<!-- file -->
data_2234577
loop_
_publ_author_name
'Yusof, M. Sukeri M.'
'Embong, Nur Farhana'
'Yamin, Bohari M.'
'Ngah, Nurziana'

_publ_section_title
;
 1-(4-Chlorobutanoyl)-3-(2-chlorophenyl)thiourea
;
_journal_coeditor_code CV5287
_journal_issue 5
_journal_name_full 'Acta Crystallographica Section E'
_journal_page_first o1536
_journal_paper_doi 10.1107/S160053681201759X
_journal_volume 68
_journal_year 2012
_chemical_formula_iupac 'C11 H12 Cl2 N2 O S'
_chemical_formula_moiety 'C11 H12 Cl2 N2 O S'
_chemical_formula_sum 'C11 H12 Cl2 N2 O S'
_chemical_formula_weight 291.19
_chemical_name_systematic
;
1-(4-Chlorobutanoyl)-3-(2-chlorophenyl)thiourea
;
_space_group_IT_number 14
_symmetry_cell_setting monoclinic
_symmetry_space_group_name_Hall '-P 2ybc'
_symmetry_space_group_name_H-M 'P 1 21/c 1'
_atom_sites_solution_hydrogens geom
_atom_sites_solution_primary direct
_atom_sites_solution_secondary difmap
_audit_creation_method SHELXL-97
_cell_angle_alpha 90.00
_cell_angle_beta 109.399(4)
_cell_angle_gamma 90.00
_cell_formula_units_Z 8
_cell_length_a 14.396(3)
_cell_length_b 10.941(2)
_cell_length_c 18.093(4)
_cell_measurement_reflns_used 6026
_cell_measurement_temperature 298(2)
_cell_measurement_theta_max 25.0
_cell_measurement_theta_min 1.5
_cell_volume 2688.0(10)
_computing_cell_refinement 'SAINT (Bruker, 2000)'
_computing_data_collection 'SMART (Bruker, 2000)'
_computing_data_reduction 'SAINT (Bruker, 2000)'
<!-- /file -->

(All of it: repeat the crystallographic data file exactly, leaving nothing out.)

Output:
data_2234577
loop_
_publ_author_name
'Yusof, M. Sukeri M.'
'Embong, Nur Farhana'
'Yamin, Bohari M.'
'Ngah, Nurziana'

_publ_section_title
;
 1-(4-Chlorobutanoyl)-3-(2-chlorophenyl)thiourea
;
_journal_coeditor_code CV5287
_journal_issue 5
_journal_name_full 'Acta Crystallographica Section E'
_journal_page_first o1536
_journal_paper_doi 10.1107/S160053681201759X
_journal_volume 68
_journal_year 2012
_chemical_formula_iupac 'C11 H12 Cl2 N2 O S'
_chemical_formula_moiety 'C11 H12 Cl2 N2 O S'
_chemical_formula_sum 'C11 H12 Cl2 N2 O S'
_chemical_formula_weight 291.19
_chemical_name_systematic
;
1-(4-Chlorobutanoyl)-3-(2-chlorophenyl)thiourea
;
_space_group_IT_number 14
_symmetry_cell_setting monoclinic
_symmetry_space_group_name_Hall '-P 2ybc'
_symmetry_space_group_name_H-M 'P 1 21/c 1'
_atom_sites_solution_hydrogens geom
_atom_sites_solution_primary direct
_atom_sites_solution_secondary difmap
_audit_creation_method SHELXL-97
_cell_angle_alpha 90.00
_cell_angle_beta 109.399(4)
_cell_angle_gamma 90.00
_cell_formula_units_Z 8
_cell_length_a 14.396(3)
_cell_length_b 10.941(2)
_cell_length_c 18.093(4)
_cell_measurement_reflns_used 6026
_cell_measurement_temperature 298(2)
_cell_measurement_theta_max 25.0
_cell_measurement_theta_min 1.5
_cell_volume 2688.0(10)
_computing_cell_refinement 'SAINT (Bruker, 2000)'
_computing_data_collection 'SMART (Bruker, 2000)'
_computing_data_reduction 'SAINT (Bruker, 2000)'